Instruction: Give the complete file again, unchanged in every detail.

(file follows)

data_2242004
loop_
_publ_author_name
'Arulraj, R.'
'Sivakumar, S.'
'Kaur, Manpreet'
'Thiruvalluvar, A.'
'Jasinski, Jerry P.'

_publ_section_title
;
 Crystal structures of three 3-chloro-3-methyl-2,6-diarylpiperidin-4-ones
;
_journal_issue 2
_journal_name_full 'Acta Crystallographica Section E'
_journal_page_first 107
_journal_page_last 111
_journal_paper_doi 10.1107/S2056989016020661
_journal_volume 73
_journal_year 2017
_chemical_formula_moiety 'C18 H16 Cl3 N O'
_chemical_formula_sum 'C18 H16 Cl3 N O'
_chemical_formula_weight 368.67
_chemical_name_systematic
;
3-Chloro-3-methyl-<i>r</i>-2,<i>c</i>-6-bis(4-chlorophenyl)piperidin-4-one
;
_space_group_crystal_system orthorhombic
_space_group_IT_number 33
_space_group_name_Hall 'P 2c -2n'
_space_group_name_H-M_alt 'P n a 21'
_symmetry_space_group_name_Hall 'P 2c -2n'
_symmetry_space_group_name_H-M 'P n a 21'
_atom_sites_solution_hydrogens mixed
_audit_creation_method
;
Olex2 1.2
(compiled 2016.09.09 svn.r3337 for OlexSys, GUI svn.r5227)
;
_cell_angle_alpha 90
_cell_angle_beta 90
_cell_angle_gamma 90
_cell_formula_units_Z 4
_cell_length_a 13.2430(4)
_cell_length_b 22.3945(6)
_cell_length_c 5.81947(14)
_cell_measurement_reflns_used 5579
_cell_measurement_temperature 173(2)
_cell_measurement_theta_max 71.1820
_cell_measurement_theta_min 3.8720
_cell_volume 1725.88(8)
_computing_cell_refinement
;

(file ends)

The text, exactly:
data_2242004
loop_
_publ_author_name
'Arulraj, R.'
'Sivakumar, S.'
'Kaur, Manpreet'
'Thiruvalluvar, A.'
'Jasinski, Jerry P.'

_publ_section_title
;
 Crystal structures of three 3-chloro-3-methyl-2,6-diarylpiperidin-4-ones
;
_journal_issue 2
_journal_name_full 'Acta Crystallographica Section E'
_journal_page_first 107
_journal_page_last 111
_journal_paper_doi 10.1107/S2056989016020661
_journal_volume 73
_journal_year 2017
_chemical_formula_moiety 'C18 H16 Cl3 N O'
_chemical_formula_sum 'C18 H16 Cl3 N O'
_chemical_formula_weight 368.67
_chemical_name_systematic
;
3-Chloro-3-methyl-<i>r</i>-2,<i>c</i>-6-bis(4-chlorophenyl)piperidin-4-one
;
_space_group_crystal_system orthorhombic
_space_group_IT_number 33
_space_group_name_Hall 'P 2c -2n'
_space_group_name_H-M_alt 'P n a 21'
_symmetry_space_group_name_Hall 'P 2c -2n'
_symmetry_space_group_name_H-M 'P n a 21'
_atom_sites_solution_hydrogens mixed
_audit_creation_method
;
Olex2 1.2
(compiled 2016.09.09 svn.r3337 for OlexSys, GUI svn.r5227)
;
_cell_angle_alpha 90
_cell_angle_beta 90
_cell_angle_gamma 90
_cell_formula_units_Z 4
_cell_length_a 13.2430(4)
_cell_length_b 22.3945(6)
_cell_length_c 5.81947(14)
_cell_measurement_reflns_used 5579
_cell_measurement_temperature 173(2)
_cell_measurement_theta_max 71.1820
_cell_measurement_theta_min 3.8720
_cell_volume 1725.88(8)
_computing_cell_refinement
;